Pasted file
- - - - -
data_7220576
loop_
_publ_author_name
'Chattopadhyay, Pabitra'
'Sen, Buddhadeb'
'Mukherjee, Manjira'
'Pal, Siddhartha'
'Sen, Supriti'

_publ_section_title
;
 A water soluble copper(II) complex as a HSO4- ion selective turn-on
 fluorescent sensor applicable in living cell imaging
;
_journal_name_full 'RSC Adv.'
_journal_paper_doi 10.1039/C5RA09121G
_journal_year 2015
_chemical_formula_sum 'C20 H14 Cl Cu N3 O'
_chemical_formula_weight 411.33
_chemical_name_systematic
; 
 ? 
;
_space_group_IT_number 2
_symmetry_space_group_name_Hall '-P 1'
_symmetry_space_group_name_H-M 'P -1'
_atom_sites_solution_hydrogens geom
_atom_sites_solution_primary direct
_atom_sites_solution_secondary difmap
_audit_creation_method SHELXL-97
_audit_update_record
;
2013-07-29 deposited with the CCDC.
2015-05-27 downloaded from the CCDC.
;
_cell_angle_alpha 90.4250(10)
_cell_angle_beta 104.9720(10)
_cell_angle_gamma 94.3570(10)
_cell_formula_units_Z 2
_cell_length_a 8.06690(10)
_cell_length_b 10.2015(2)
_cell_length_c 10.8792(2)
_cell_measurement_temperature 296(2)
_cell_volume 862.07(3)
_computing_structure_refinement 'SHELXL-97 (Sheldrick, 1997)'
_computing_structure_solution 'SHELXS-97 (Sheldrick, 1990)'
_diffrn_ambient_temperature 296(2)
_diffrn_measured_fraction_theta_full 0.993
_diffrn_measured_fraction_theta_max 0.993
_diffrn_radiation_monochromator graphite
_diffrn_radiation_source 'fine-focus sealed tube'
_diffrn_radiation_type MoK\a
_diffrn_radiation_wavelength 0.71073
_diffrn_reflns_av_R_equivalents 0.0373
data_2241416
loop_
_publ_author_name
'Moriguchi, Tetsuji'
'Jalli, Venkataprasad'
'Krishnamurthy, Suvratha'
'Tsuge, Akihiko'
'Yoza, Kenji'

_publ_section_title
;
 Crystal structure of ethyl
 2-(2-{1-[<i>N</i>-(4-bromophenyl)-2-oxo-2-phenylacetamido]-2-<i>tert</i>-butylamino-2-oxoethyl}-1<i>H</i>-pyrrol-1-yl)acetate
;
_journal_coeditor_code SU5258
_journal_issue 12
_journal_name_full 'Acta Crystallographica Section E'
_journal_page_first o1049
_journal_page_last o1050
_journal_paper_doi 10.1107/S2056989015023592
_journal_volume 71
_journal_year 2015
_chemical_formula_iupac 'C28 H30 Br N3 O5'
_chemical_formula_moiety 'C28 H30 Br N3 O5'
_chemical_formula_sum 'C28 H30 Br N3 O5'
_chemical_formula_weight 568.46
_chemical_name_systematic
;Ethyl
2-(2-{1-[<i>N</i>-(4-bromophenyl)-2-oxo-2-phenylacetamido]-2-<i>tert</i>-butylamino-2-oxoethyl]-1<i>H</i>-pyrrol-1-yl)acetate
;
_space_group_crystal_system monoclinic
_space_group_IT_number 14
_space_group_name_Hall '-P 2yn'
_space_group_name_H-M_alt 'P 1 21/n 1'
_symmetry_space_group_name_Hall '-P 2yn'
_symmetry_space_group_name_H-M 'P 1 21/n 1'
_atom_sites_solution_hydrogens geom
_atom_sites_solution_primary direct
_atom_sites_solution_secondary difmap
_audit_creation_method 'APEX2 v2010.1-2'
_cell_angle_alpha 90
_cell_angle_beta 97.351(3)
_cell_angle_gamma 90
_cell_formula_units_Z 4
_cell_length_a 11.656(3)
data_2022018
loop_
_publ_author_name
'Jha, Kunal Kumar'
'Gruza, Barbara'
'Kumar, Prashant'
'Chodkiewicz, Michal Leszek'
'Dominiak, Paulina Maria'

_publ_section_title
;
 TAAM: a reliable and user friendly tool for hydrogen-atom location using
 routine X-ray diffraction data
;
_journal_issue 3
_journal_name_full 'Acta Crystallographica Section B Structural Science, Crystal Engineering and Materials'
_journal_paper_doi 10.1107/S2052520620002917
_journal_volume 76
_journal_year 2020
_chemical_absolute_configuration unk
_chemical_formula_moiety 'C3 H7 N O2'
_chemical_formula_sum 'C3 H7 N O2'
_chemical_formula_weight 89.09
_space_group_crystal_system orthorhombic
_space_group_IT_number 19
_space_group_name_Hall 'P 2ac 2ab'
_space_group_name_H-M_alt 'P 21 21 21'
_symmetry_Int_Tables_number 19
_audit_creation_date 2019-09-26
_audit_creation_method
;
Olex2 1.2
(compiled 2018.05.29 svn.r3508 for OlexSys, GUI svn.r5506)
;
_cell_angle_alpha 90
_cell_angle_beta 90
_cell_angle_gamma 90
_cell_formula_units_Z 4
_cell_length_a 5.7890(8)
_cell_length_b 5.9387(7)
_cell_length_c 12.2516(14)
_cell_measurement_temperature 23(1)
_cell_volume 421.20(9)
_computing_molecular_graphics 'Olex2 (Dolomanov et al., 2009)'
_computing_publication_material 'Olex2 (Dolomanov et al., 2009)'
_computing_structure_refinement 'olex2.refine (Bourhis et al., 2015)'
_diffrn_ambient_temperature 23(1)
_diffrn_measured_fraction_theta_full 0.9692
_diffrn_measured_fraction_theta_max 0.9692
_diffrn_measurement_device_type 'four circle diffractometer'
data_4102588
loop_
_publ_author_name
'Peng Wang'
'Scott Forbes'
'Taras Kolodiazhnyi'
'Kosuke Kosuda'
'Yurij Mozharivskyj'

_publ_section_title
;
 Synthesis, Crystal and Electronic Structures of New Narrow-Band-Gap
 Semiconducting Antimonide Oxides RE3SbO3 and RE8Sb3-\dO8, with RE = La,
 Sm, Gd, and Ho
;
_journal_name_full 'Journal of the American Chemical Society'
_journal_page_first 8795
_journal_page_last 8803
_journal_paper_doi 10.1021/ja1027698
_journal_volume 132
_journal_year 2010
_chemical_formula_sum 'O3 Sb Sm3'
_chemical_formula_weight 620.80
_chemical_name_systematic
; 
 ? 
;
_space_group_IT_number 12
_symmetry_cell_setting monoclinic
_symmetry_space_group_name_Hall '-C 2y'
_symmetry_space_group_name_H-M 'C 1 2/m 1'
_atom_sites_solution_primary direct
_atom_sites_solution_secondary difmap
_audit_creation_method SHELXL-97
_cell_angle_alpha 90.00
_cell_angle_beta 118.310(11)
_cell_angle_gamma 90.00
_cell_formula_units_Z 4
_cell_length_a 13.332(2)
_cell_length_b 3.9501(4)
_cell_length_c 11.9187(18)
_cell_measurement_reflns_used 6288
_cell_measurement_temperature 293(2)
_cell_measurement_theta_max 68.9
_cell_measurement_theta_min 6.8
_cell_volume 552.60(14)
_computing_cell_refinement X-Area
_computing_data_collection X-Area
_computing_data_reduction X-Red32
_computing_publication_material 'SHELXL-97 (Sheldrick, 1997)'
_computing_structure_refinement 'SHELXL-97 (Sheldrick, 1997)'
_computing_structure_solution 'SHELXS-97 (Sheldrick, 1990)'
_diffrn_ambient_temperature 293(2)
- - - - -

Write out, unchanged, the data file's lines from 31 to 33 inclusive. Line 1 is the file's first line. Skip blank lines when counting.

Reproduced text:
;
2013-07-29 deposited with the CCDC.
2015-05-27 downloaded from the CCDC.